By Tim Sullivan 

Marine lubricant marketers and their customers face several significant challenges in coming years, but the market is growing and still offers opportunities to new and existing suppliers, an industry insider said at a recent conference.

That’s why the segment is attracting new entrants even though it isn’t easy to provide what customers want, Caroline Huot, head of global lubricants for Cockett Marine Oil Group, said last month at the ICIS Asian Industrial Lubricants Conference in Singapore.


Photo: seabreezesky/Shutterstock

Despite significant challenges facing marine lubricants, an industry insider says the industry is growing and has room for new entrants into the market.

“The marine lubricant market is a growth opportunity despite many challenges and constraints,” Huot said.

Global demand for marine lubes was 2.35 million metric tons in 2017, she estimated, adding that those volumes brought an estimated U.S. $4.5 billion in sales revenue.

Asian vessels consumed the largest portion of those products – 1.2 million tons, or 49 percent – followed by Europe and Russia (900,000 tons). Vessels originating from Africa, the Middle East and India consumed only 200,000 tons, while those based in the Americas consumed just 90,000 tons.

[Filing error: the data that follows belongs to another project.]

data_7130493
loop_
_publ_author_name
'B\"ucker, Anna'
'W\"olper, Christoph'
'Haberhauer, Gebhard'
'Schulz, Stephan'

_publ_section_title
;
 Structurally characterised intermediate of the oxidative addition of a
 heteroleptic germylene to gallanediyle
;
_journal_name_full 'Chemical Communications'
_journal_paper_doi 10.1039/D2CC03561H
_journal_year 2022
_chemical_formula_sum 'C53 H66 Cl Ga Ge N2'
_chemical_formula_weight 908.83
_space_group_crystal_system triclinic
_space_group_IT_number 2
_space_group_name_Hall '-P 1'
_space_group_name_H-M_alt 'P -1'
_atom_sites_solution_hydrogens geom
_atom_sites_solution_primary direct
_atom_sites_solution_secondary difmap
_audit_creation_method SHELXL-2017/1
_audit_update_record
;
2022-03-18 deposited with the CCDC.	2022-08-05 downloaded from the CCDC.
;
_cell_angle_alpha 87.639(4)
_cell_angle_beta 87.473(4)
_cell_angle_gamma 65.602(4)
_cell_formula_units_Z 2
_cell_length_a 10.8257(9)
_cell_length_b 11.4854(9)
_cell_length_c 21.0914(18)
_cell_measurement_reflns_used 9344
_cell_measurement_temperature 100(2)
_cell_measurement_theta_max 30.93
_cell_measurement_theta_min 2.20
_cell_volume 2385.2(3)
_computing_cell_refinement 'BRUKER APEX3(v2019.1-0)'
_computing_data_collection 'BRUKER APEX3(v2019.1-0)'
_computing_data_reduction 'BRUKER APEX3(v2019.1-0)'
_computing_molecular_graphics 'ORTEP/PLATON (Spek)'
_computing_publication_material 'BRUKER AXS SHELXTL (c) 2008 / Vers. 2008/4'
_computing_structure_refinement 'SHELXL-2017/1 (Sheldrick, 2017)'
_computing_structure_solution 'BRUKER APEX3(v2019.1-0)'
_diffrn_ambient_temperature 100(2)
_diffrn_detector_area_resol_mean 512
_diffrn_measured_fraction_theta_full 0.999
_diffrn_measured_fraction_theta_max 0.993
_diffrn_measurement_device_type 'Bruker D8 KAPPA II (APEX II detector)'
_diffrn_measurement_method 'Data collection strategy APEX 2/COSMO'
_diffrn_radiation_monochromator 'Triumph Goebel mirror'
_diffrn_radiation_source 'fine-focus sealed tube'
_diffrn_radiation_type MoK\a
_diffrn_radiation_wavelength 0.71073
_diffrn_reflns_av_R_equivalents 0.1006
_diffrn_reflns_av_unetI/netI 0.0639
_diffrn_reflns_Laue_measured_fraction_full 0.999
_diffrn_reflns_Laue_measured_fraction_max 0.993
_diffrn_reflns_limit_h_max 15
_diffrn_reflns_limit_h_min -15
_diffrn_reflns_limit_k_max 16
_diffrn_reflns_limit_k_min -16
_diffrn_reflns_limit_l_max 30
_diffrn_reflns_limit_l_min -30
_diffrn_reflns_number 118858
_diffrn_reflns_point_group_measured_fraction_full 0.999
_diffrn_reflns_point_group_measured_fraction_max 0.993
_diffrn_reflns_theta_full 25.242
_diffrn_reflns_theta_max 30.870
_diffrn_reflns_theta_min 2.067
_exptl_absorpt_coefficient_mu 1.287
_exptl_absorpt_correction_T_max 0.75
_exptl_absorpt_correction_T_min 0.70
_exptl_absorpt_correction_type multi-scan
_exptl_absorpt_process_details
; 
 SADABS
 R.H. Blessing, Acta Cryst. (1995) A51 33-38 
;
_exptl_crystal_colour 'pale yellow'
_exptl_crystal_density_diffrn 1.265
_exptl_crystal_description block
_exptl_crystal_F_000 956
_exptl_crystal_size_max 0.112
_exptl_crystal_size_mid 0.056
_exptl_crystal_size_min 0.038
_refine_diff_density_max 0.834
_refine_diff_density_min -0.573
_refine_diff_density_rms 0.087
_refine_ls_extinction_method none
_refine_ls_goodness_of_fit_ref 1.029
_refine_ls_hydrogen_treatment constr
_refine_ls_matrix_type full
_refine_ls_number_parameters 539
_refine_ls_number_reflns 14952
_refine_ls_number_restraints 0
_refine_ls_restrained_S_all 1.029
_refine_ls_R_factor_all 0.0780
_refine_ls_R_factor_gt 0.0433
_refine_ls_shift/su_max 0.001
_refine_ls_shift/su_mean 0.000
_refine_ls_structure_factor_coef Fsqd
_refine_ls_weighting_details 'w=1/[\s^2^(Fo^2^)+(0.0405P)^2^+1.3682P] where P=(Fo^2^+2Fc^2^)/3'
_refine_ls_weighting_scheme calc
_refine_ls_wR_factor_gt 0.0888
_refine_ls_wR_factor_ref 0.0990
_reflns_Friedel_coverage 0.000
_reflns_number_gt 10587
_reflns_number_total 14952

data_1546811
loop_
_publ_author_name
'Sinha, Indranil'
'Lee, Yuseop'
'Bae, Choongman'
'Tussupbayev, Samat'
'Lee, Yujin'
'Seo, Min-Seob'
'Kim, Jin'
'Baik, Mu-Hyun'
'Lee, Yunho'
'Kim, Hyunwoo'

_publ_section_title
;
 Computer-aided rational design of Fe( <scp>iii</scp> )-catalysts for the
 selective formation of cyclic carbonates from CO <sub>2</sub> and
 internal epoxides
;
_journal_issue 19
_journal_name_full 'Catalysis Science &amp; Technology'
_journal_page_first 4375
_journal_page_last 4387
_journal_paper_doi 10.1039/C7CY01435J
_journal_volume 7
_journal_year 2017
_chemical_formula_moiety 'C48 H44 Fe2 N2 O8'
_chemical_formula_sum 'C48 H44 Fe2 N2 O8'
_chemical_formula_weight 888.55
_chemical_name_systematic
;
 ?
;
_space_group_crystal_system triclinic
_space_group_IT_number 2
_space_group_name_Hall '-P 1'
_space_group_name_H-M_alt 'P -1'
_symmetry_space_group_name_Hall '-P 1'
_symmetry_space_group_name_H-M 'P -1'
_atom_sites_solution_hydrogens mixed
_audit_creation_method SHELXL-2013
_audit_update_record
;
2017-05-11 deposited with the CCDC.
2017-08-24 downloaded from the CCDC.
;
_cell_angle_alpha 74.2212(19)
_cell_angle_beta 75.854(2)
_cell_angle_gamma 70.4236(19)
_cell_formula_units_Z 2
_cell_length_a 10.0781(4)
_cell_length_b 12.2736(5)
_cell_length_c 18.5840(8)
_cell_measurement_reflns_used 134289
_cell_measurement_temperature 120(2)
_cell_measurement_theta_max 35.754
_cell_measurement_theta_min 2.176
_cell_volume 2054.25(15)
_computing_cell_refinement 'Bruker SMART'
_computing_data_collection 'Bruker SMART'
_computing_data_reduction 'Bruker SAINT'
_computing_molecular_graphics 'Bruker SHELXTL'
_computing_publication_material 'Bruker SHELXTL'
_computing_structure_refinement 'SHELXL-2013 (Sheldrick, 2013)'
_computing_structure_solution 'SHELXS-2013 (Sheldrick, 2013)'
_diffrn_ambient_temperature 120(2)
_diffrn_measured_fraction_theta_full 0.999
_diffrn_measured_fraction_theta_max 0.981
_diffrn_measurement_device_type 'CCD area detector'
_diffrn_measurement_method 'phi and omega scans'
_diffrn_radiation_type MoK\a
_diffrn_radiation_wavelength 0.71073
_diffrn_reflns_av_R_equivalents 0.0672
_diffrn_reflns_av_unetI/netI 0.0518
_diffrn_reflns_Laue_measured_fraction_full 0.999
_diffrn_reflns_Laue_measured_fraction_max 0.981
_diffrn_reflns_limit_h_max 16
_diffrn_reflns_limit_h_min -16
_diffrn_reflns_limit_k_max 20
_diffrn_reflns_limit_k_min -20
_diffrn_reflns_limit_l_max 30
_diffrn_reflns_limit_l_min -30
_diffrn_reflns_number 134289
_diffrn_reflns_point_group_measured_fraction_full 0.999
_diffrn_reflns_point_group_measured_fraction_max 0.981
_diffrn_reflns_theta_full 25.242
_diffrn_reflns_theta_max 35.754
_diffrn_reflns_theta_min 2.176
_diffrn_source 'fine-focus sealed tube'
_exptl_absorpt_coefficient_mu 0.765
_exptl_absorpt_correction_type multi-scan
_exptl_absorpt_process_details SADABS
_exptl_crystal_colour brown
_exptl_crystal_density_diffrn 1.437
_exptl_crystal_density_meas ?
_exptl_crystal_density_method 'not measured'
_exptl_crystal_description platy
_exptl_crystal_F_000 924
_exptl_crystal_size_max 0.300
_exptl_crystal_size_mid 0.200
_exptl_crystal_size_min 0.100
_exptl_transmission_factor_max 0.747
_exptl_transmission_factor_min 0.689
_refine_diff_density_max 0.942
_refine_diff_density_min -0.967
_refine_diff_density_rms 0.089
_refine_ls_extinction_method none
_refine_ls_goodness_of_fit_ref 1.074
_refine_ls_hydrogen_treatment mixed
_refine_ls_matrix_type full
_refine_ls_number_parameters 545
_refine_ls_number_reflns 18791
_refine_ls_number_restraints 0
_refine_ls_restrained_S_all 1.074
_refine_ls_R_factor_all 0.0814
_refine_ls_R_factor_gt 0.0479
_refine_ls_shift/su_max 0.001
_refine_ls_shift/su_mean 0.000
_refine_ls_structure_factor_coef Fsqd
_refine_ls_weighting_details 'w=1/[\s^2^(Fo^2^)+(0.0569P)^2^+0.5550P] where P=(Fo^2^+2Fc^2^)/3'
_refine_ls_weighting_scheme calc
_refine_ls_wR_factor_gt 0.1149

The Japanese fleet was the largest consumer in the Asia-Pacific region, accounting for 340,000 tons, Huot said, followed by China at 250,000 tons, South Korea at 140,000 tons and the combination of Singapore and Indonesia at 130,000 tons. She noted that nine of the globe’s 15 largest shipping companies are based in Asia.

The leading marine lubricant suppliers are based elsewhere, Huot said. ExxonMobil accounts for 21 percent of global sales volumes, BP Castrol for 18 percent, Shell Lubricants for 16 percent, Total for 13 percent, Chevron for 7 percent and Lukoil for 3 percent.

Shipping companies are demanding companies, she said, explaining that they expect high levels of customer service and technical expertise to help protect their ships.

“These vessels are costly assets, so the value is in services,” Huot said. Eighty-five percent of marine lubricant volumes are purchased on contracts rather than spot sales, so the ability to supply around the world is one key to success.

The market will face several new challenges in the next few years, including regulations such as a reduction in marine fuel sulfur levels, mandates to use environmentally acceptable products, ongoing evolution in equipment design and pressures to reduce costs while providing improvements in operating efficiency.

That is not deterring new suppliers from entering the market, she said, citing Japan-based JXTG, Indian Oil, China energy giant Sinopec, Spain’s Cepsa, Enoc of the United Arab Emirates and Russian Gazprom. Huot added, though, that there is an “absence of a global strategy or investment in most cases.”

“The marine lubricant market is a growth opportunity despite many challenges and constraints,” Caroline Huot, Global Head Lubricants Cockett Group said at ICIS Asian Industrial Lubricants Conference in Singapore on 14 - 15 November 2018.

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